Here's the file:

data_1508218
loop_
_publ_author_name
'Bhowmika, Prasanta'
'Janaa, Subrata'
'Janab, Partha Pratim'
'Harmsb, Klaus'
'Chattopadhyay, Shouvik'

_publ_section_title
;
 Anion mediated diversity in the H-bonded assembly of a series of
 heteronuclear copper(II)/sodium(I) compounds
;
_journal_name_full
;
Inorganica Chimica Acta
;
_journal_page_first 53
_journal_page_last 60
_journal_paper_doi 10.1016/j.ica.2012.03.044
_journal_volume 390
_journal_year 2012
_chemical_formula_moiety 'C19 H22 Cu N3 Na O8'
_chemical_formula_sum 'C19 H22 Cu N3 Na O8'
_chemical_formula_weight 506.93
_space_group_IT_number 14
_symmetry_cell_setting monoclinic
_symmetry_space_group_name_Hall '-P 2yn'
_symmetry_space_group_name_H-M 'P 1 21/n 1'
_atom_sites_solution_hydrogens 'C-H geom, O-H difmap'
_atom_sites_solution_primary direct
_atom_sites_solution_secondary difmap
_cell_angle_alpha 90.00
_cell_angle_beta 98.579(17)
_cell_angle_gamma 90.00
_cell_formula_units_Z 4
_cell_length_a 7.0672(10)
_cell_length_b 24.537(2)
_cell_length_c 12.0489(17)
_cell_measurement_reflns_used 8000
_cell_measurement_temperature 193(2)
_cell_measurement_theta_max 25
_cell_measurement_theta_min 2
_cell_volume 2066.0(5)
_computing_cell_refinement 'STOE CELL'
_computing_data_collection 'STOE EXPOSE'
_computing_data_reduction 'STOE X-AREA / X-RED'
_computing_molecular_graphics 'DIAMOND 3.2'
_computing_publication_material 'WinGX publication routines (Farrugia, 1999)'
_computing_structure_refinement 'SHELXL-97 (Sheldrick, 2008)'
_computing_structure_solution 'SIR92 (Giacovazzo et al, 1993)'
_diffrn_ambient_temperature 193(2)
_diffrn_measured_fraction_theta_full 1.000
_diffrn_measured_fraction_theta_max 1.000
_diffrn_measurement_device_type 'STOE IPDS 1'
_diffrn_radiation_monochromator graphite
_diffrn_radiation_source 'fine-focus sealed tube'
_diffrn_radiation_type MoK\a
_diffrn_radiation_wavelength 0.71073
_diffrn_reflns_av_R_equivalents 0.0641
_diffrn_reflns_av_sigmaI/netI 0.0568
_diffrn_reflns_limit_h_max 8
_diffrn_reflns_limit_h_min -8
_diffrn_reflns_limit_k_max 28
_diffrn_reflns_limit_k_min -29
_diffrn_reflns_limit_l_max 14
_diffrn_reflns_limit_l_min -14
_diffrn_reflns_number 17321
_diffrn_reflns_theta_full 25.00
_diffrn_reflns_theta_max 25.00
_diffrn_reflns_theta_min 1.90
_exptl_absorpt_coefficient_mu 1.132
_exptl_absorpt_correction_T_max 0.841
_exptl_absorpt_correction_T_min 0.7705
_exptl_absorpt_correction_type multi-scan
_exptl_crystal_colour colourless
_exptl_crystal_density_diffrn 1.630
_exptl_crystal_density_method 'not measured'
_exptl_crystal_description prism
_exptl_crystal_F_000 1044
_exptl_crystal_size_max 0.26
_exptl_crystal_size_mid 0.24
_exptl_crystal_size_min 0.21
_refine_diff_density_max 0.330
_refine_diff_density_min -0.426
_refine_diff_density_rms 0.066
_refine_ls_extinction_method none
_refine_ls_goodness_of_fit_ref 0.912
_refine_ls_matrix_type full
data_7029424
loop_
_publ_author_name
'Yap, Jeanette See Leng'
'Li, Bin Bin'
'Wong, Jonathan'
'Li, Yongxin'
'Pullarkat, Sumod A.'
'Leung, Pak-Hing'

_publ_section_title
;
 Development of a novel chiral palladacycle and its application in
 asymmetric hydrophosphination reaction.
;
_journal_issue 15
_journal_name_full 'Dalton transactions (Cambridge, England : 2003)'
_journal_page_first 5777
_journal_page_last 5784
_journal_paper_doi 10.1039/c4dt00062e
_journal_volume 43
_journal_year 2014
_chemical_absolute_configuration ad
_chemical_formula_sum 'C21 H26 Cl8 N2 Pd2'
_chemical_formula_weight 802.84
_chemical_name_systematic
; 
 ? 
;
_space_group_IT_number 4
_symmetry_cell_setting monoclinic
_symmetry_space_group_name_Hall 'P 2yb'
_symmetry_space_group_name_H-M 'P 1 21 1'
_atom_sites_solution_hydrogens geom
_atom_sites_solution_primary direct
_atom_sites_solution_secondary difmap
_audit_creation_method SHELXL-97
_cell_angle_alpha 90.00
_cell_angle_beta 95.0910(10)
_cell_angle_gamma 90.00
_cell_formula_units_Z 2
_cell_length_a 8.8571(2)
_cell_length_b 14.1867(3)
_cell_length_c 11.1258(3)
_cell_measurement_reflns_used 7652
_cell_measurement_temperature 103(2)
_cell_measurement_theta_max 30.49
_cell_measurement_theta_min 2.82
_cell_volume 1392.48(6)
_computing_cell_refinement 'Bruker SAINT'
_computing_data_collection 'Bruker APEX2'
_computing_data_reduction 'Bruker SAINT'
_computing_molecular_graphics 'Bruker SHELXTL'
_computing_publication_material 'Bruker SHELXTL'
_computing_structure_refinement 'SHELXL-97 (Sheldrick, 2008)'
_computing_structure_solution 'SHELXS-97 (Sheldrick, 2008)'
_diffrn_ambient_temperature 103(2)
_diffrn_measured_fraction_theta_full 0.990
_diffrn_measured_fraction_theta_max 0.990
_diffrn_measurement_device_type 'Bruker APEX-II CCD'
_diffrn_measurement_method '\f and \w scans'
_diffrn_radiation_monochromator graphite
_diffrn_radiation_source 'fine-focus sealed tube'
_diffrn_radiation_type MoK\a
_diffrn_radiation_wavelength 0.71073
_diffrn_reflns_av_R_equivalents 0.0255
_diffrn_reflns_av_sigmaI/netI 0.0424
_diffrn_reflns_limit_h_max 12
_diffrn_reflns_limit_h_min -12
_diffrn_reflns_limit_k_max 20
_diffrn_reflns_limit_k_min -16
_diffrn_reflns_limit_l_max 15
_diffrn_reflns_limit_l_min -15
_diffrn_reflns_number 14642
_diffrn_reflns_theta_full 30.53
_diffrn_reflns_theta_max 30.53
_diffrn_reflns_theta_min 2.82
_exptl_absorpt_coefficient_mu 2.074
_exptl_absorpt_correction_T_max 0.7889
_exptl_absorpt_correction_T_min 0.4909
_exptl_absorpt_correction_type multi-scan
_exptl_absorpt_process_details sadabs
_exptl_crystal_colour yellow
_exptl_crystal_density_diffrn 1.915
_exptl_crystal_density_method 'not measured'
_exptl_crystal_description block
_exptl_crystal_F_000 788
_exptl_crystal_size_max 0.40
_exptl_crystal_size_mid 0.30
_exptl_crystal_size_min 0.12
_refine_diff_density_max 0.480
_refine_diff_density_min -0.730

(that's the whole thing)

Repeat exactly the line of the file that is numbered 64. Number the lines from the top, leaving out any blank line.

_diffrn_reflns_limit_k_max 28